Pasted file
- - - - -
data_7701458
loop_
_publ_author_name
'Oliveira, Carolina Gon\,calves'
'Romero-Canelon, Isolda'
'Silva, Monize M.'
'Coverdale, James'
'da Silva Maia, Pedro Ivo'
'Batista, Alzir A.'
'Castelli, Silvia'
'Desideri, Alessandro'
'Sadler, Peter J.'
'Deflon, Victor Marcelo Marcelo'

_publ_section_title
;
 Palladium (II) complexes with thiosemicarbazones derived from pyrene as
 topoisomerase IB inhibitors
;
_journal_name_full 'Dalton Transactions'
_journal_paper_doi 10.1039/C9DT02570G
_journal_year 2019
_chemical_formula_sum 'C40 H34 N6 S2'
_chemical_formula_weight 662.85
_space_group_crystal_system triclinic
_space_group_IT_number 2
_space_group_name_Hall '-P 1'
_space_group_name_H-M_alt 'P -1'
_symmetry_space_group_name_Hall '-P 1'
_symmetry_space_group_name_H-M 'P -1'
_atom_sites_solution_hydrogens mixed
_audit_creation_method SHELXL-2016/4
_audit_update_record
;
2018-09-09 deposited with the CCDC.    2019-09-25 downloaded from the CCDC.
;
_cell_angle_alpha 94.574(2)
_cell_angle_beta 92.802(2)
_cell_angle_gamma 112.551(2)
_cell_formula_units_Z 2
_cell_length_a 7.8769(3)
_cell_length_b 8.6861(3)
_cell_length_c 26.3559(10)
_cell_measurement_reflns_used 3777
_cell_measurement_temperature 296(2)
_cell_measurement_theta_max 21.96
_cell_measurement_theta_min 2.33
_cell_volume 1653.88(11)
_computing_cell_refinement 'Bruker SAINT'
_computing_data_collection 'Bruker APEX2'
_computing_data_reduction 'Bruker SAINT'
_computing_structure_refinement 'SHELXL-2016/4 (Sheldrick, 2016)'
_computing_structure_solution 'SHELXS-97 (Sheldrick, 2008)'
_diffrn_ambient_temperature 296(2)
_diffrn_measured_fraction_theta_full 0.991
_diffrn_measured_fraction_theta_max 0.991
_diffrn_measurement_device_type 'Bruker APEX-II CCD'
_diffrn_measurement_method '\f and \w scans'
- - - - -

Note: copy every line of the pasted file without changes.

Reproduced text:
data_7701458
loop_
_publ_author_name
'Oliveira, Carolina Gon\,calves'
'Romero-Canelon, Isolda'
'Silva, Monize M.'
'Coverdale, James'
'da Silva Maia, Pedro Ivo'
'Batista, Alzir A.'
'Castelli, Silvia'
'Desideri, Alessandro'
'Sadler, Peter J.'
'Deflon, Victor Marcelo Marcelo'

_publ_section_title
;
 Palladium (II) complexes with thiosemicarbazones derived from pyrene as
 topoisomerase IB inhibitors
;
_journal_name_full 'Dalton Transactions'
_journal_paper_doi 10.1039/C9DT02570G
_journal_year 2019
_chemical_formula_sum 'C40 H34 N6 S2'
_chemical_formula_weight 662.85
_space_group_crystal_system triclinic
_space_group_IT_number 2
_space_group_name_Hall '-P 1'
_space_group_name_H-M_alt 'P -1'
_symmetry_space_group_name_Hall '-P 1'
_symmetry_space_group_name_H-M 'P -1'
_atom_sites_solution_hydrogens mixed
_audit_creation_method SHELXL-2016/4
_audit_update_record
;
2018-09-09 deposited with the CCDC.    2019-09-25 downloaded from the CCDC.
;
_cell_angle_alpha 94.574(2)
_cell_angle_beta 92.802(2)
_cell_angle_gamma 112.551(2)
_cell_formula_units_Z 2
_cell_length_a 7.8769(3)
_cell_length_b 8.6861(3)
_cell_length_c 26.3559(10)
_cell_measurement_reflns_used 3777
_cell_measurement_temperature 296(2)
_cell_measurement_theta_max 21.96
_cell_measurement_theta_min 2.33
_cell_volume 1653.88(11)
_computing_cell_refinement 'Bruker SAINT'
_computing_data_collection 'Bruker APEX2'
_computing_data_reduction 'Bruker SAINT'
_computing_structure_refinement 'SHELXL-2016/4 (Sheldrick, 2016)'
_computing_structure_solution 'SHELXS-97 (Sheldrick, 2008)'
_diffrn_ambient_temperature 296(2)
_diffrn_measured_fraction_theta_full 0.991
_diffrn_measured_fraction_theta_max 0.991
_diffrn_measurement_device_type 'Bruker APEX-II CCD'
_diffrn_measurement_method '\f and \w scans'